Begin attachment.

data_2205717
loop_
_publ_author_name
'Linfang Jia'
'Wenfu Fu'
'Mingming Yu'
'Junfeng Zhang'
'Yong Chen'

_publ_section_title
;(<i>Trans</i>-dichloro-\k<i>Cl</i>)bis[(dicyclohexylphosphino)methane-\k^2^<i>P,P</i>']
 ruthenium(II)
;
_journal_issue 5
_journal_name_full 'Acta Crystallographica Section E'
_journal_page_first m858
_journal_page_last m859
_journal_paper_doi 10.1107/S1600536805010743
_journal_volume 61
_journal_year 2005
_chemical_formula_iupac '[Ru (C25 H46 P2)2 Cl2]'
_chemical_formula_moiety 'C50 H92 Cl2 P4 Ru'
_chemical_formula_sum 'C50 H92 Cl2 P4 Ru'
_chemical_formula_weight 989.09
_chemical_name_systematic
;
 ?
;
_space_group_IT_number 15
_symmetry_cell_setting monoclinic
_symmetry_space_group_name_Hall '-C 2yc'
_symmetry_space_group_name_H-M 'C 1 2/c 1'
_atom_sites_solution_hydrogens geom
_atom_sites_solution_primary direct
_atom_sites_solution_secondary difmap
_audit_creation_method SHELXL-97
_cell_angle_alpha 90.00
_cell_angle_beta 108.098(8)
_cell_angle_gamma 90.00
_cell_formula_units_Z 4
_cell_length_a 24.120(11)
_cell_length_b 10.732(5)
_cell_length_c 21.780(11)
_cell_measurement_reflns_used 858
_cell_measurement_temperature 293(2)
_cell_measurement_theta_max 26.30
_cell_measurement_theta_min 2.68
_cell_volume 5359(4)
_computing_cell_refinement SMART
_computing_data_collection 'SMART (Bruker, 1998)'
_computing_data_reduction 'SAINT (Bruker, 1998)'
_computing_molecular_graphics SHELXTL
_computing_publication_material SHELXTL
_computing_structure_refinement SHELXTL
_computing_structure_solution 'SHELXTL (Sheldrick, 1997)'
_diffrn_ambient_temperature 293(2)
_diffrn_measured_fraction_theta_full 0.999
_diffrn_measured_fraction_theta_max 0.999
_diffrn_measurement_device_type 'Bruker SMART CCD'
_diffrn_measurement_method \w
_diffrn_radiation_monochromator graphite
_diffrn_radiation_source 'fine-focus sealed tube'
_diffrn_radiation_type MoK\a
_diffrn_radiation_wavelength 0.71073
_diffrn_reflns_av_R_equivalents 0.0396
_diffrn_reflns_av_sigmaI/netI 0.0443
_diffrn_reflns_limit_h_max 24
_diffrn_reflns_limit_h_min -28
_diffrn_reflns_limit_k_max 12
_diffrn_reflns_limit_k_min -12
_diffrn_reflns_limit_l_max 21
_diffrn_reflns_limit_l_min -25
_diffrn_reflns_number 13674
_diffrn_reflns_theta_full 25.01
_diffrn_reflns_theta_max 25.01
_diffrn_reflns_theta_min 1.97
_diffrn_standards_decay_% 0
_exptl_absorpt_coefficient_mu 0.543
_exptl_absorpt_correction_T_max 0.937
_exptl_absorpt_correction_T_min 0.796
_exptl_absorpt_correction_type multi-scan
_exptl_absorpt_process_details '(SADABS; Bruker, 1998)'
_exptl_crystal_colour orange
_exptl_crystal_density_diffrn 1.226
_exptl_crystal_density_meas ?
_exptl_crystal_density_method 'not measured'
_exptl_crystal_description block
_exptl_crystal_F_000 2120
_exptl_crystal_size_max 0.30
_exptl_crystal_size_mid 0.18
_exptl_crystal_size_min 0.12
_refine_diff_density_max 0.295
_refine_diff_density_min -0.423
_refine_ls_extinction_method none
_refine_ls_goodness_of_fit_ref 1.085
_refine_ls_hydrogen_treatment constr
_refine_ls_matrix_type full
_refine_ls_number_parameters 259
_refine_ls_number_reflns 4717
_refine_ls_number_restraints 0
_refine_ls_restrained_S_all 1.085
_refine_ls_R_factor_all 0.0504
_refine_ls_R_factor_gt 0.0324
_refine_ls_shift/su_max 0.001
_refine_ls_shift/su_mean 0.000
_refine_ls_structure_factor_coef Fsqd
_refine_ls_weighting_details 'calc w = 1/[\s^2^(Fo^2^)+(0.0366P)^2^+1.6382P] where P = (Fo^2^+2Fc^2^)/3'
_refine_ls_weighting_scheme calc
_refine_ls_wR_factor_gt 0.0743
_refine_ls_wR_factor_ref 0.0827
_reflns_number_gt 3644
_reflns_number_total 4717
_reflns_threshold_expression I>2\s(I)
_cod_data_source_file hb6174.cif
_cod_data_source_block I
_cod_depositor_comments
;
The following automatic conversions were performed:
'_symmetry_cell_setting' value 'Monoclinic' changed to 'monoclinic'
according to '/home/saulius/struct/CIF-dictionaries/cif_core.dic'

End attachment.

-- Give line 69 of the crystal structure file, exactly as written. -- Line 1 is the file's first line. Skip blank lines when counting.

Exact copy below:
_diffrn_reflns_limit_k_min -12